Oblique intent

Why the name? Well criminal law afficionados will recognise the phrase 'oblique intent' as referring to a problem of mens rea:can a person who intends to do x (such as setting fire to a building to scare the occupants) also be said to have an intention to kill if one of the occupants dies? This is a problem that has consumed an inordinate amount of time in the appeal courts and in the legal journals, and can be taken to represent a certain kind of approach to legal theory. My approach is intended to be more oblique to this mainstream approach, and thus to raise different kinds of questions and issues. Hence the name.

Friday, 25 November 2011

On the abduction of women

Although it is sometimes argued that the content of the criminal law is in some way universal, it seems that often a particular combination of circumstances - legal, social, cultural - can lead to criminal practices developing in a particular way. This seems to be the case with the abduction of women in Ireland in the eighteenth and nineteenth centuries.

Here the practice seems to have developed of men more or less systematically abducting women and raping them in order to force them into marriage and obtain the land or money that came with the dowry. What is perhaps even more surprising is that such conduct seems to have been in certain ways tolerated by the religious and legal authorities: forced marriages conducted with the abductee were recognised as having legal standing; magistrates were advised to encourage the parties to marry, notwithstanding the occurrence of rape and violence; prosecutions were abandoned by the families involved; and in all but a few cases (where larger estates or greater sums of money were involved), the penalties on conviction were relatively light. And perhaps most surprising of all, this was a practice that survived at least into the early years of the twentieth century.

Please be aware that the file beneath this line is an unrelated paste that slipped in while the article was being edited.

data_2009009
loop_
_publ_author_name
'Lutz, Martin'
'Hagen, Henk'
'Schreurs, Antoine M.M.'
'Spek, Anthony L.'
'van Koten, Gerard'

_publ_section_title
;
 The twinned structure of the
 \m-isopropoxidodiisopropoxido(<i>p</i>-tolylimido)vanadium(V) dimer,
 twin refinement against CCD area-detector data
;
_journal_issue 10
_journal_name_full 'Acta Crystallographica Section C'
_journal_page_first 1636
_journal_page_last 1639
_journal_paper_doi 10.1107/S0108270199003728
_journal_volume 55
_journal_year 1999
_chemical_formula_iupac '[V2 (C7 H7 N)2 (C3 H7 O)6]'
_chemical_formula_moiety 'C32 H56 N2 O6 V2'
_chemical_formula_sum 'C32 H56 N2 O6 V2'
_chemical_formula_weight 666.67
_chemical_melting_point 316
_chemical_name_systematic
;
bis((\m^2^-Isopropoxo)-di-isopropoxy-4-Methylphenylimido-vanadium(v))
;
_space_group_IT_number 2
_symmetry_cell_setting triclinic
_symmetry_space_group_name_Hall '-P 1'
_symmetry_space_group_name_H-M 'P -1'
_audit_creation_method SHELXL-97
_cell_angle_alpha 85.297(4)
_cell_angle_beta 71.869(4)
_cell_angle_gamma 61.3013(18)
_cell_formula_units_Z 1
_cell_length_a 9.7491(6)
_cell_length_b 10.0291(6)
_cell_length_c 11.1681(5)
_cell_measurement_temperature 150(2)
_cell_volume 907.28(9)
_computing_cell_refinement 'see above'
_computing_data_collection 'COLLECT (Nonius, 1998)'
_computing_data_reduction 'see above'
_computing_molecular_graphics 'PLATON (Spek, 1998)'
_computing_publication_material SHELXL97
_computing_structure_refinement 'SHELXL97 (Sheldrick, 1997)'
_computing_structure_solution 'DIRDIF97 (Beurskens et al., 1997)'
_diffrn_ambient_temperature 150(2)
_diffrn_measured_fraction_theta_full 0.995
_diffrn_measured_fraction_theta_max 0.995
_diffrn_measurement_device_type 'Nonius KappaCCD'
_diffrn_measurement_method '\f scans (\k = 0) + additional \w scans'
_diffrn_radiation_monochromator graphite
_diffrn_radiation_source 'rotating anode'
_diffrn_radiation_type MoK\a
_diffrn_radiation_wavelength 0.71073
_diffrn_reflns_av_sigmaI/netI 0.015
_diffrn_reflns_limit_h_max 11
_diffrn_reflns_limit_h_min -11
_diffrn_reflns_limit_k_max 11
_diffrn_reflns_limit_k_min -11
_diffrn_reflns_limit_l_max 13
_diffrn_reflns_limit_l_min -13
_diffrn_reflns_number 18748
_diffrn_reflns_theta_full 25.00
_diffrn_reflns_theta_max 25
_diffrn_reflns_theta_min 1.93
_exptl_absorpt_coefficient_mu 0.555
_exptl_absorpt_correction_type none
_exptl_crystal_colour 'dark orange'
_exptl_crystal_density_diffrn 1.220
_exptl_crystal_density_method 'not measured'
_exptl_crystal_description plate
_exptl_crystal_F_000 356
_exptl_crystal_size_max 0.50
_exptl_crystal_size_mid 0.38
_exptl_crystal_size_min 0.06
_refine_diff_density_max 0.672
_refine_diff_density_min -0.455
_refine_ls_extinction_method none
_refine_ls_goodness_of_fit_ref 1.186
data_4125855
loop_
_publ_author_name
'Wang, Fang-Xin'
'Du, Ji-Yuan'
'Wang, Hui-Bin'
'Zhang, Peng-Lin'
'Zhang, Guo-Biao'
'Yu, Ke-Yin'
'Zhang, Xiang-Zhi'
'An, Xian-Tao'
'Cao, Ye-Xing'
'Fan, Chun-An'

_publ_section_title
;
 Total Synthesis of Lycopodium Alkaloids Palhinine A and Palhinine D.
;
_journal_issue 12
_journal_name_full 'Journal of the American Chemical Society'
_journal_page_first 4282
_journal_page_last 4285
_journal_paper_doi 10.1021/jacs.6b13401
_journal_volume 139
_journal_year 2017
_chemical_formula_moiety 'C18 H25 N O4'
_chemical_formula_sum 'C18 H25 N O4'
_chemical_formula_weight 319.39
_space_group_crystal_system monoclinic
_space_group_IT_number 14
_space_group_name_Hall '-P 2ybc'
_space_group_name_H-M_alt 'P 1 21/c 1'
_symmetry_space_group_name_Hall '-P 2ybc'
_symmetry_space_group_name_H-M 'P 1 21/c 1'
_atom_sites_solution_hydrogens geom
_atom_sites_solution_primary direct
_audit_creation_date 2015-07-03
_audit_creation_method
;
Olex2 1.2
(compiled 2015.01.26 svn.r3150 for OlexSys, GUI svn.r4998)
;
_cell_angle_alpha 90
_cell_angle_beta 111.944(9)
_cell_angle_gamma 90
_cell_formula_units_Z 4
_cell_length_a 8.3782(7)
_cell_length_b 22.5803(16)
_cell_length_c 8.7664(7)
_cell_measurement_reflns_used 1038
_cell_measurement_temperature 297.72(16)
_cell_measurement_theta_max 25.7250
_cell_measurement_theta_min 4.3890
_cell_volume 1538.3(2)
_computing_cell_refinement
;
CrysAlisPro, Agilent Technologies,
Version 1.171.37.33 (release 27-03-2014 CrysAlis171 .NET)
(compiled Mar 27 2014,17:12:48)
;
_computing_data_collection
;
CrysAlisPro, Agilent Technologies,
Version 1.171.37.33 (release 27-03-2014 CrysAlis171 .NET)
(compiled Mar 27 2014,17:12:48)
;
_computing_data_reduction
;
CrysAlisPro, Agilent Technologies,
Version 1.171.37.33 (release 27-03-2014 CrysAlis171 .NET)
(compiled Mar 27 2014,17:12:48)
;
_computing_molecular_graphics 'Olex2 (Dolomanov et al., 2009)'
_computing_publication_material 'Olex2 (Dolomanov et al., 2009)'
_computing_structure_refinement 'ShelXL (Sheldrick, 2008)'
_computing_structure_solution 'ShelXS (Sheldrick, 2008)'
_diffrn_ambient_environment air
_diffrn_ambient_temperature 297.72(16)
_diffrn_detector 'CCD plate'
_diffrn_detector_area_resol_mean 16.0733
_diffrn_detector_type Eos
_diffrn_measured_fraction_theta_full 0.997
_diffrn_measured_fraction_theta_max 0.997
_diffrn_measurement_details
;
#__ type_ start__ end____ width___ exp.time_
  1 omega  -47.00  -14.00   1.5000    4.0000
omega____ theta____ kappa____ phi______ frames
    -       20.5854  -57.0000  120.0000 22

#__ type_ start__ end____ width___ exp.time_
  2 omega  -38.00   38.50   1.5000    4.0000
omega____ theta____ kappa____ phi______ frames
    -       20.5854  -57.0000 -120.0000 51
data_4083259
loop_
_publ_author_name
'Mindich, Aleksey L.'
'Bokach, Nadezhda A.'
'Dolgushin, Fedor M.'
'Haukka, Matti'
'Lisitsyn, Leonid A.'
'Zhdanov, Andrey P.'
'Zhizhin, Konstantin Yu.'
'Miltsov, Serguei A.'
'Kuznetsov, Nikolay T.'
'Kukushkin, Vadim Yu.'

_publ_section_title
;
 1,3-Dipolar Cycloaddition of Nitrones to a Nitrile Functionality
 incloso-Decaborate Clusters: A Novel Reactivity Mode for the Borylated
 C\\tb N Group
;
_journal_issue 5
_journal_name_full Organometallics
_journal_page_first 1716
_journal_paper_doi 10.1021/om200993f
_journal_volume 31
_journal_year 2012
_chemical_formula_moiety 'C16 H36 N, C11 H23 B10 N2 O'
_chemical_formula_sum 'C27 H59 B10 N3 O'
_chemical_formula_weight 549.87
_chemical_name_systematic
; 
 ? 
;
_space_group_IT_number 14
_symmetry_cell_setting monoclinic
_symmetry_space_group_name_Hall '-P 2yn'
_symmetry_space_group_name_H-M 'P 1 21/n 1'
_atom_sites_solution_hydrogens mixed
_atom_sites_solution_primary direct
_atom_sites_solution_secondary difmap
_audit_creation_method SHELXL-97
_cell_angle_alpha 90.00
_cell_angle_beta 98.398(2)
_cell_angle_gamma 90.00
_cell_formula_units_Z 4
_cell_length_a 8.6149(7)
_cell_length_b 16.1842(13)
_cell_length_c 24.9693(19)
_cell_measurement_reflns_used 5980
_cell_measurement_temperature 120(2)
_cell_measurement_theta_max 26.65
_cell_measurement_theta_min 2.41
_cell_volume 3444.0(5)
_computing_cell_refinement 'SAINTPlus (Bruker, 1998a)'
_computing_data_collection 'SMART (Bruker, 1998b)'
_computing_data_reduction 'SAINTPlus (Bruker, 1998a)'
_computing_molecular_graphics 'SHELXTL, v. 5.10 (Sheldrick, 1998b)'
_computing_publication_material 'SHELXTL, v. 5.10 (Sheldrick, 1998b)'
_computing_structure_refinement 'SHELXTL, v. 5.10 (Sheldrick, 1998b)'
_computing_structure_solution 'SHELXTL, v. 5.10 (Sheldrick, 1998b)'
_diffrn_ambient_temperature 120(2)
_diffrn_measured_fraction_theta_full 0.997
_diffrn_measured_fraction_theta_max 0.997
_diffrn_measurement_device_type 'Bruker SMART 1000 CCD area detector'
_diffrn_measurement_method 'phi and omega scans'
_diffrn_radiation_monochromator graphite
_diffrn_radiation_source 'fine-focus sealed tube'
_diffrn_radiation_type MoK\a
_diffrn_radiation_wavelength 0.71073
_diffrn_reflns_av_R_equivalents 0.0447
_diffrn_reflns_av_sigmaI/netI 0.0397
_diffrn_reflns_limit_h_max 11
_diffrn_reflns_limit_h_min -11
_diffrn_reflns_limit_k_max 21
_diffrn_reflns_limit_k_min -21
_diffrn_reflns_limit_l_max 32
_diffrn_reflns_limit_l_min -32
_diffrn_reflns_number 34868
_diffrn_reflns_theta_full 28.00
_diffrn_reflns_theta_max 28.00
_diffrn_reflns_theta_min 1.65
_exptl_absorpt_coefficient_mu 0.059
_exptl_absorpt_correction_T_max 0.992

Why should this practice have developed in this way in Ireland? This was the question discussed at a seminar I attended yesterday by Maria Luddy of the University of Warwick, at which she presented her research on this topic (which I summarise above). The circumstances are surely complex, but it was suggested that it was a peculiar combination of rigid law on the ownership and transmission of property, the economic motivation of gain, and the fact that chastity was valued so highly that the women abducted frequently had little alternative but to marry. All of which was further supported by inadequate law enforcement and the collusion of the authorities. But given these circumstances it is perhaps also remarkable that the practice does not seem to have developed on such a widespread basis in Scotland - or at least as far as we know - where at least until the end of the eighteenth century legal authority was also comparatively weak in remote areas of the country. Hume cites a case from 1681 (where a royal pardon was granted) and two others from the 1750s. Burnett (writing in 1811) cites a number of additional cases: from 1616 (involving the abduction of a boy), 1673, 1744 and 1750. This suggests that the practice was not unknown in this period, even if it did not become as widespread as in Ireland. It may be that the legal authorities were stronger (at least after the reform of Heritable Jurisdictions in 1747), and laws more strictly enforced, and is almost certainly the case that there were further incidents of abduction which did not come before the courts. However, it is certainly surprising that this practice (which was the subject of legislation in England as late as 1828) did not register more strongly.